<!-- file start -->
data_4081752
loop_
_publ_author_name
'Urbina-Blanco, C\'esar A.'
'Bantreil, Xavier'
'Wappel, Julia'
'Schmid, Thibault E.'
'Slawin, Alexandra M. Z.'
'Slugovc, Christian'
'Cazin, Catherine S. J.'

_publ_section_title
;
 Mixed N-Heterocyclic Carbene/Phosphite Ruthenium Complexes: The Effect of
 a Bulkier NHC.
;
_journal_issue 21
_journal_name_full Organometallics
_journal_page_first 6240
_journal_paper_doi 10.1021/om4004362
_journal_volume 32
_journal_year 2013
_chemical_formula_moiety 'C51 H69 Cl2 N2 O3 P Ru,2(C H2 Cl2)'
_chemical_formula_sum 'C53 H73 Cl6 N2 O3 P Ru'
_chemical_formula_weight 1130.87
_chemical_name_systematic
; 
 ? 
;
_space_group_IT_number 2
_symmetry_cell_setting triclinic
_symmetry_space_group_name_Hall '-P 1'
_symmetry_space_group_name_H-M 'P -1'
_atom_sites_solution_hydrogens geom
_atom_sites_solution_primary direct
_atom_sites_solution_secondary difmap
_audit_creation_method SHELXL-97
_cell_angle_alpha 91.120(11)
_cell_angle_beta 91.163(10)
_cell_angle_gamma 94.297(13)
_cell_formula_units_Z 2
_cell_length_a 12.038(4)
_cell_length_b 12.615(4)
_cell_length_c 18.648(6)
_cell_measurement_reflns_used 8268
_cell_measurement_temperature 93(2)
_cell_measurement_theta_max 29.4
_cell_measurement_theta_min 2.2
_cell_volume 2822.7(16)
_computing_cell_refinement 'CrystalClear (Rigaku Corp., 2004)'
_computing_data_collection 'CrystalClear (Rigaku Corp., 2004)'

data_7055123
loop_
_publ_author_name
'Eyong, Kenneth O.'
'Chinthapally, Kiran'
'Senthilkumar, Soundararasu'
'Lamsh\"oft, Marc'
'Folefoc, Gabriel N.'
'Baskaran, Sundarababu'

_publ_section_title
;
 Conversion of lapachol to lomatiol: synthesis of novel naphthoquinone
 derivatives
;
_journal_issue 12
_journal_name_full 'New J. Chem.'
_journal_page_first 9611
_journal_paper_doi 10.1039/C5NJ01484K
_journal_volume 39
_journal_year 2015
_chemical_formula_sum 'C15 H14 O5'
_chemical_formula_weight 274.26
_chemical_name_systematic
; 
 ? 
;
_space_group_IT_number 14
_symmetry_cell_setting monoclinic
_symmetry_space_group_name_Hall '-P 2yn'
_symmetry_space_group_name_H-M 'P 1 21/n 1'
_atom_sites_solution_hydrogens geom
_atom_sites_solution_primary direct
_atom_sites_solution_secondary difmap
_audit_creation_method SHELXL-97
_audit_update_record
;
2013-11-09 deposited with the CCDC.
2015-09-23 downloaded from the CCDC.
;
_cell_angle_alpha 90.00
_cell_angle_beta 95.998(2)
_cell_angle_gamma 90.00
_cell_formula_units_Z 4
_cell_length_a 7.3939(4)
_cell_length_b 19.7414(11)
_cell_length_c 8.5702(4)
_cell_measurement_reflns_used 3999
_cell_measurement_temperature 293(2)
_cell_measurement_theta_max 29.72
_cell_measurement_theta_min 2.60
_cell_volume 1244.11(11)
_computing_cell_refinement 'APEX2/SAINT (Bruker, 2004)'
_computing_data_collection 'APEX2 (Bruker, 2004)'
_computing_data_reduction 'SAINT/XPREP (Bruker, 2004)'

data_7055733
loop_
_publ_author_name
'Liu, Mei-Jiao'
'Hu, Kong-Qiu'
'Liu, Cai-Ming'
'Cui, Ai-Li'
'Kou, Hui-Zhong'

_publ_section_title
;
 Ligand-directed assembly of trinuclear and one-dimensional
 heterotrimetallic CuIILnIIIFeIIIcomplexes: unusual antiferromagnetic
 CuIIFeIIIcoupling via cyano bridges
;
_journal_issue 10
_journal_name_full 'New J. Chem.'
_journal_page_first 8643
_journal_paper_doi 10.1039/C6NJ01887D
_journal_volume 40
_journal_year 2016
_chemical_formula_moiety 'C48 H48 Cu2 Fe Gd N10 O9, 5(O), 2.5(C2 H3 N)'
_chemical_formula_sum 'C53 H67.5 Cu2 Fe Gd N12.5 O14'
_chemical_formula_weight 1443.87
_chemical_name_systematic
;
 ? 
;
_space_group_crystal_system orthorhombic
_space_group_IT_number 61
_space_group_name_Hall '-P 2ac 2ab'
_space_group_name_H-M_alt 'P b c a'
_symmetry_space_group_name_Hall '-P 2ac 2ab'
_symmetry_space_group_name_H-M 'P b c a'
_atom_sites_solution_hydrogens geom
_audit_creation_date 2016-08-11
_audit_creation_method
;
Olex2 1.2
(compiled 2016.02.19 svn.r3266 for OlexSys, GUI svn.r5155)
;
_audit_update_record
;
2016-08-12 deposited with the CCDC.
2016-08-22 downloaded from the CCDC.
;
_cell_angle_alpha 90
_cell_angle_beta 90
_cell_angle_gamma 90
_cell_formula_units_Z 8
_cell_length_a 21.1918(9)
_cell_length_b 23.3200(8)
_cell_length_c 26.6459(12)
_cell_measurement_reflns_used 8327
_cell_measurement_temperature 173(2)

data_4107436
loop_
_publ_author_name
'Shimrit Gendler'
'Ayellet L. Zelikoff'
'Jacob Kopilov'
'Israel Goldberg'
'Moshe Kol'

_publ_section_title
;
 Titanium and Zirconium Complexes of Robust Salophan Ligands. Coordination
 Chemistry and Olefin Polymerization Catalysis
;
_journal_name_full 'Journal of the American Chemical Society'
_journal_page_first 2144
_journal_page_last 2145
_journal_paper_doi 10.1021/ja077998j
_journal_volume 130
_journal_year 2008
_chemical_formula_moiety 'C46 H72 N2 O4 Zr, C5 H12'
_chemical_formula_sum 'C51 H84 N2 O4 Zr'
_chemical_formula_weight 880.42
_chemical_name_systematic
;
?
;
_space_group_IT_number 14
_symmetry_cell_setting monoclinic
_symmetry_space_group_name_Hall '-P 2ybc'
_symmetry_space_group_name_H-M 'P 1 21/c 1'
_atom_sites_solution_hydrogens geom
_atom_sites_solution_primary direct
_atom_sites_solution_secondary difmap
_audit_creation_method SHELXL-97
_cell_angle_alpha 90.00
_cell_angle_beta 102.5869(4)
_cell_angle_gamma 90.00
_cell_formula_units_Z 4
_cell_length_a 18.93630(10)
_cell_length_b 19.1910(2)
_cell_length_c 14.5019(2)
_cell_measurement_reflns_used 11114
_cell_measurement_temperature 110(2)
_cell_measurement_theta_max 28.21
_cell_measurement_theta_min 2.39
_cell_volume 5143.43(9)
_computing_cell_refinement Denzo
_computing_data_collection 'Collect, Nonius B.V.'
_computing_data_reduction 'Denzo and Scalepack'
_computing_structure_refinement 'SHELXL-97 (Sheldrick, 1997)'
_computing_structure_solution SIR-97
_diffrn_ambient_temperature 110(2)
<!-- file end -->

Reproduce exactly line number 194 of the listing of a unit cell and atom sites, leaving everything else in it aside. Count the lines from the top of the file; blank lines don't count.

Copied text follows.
_cell_angle_beta 102.5869(4)